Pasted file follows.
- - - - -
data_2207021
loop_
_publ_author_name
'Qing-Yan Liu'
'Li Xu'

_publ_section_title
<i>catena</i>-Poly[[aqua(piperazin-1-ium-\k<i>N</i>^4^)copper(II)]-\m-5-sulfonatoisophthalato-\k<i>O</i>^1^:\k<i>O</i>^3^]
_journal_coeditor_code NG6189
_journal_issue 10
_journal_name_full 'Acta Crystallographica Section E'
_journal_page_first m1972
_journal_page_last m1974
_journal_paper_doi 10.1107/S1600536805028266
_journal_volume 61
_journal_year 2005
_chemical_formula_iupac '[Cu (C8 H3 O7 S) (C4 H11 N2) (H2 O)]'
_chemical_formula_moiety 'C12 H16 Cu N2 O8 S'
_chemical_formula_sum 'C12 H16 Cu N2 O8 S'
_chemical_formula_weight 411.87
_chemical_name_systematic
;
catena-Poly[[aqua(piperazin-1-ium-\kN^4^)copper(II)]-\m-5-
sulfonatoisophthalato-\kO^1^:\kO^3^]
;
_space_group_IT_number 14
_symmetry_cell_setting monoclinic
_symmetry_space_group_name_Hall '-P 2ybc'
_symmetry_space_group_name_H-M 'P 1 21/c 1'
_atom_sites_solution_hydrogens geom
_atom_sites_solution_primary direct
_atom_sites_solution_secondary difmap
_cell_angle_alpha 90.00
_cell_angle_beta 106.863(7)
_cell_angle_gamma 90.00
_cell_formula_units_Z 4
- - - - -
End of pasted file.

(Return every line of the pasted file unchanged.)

data_2207021
loop_
_publ_author_name
'Qing-Yan Liu'
'Li Xu'

_publ_section_title
<i>catena</i>-Poly[[aqua(piperazin-1-ium-\k<i>N</i>^4^)copper(II)]-\m-5-sulfonatoisophthalato-\k<i>O</i>^1^:\k<i>O</i>^3^]
_journal_coeditor_code NG6189
_journal_issue 10
_journal_name_full 'Acta Crystallographica Section E'
_journal_page_first m1972
_journal_page_last m1974
_journal_paper_doi 10.1107/S1600536805028266
_journal_volume 61
_journal_year 2005
_chemical_formula_iupac '[Cu (C8 H3 O7 S) (C4 H11 N2) (H2 O)]'
_chemical_formula_moiety 'C12 H16 Cu N2 O8 S'
_chemical_formula_sum 'C12 H16 Cu N2 O8 S'
_chemical_formula_weight 411.87
_chemical_name_systematic
;
catena-Poly[[aqua(piperazin-1-ium-\kN^4^)copper(II)]-\m-5-
sulfonatoisophthalato-\kO^1^:\kO^3^]
;
_space_group_IT_number 14
_symmetry_cell_setting monoclinic
_symmetry_space_group_name_Hall '-P 2ybc'
_symmetry_space_group_name_H-M 'P 1 21/c 1'
_atom_sites_solution_hydrogens geom
_atom_sites_solution_primary direct
_atom_sites_solution_secondary difmap
_cell_angle_alpha 90.00
_cell_angle_beta 106.863(7)
_cell_angle_gamma 90.00
_cell_formula_units_Z 4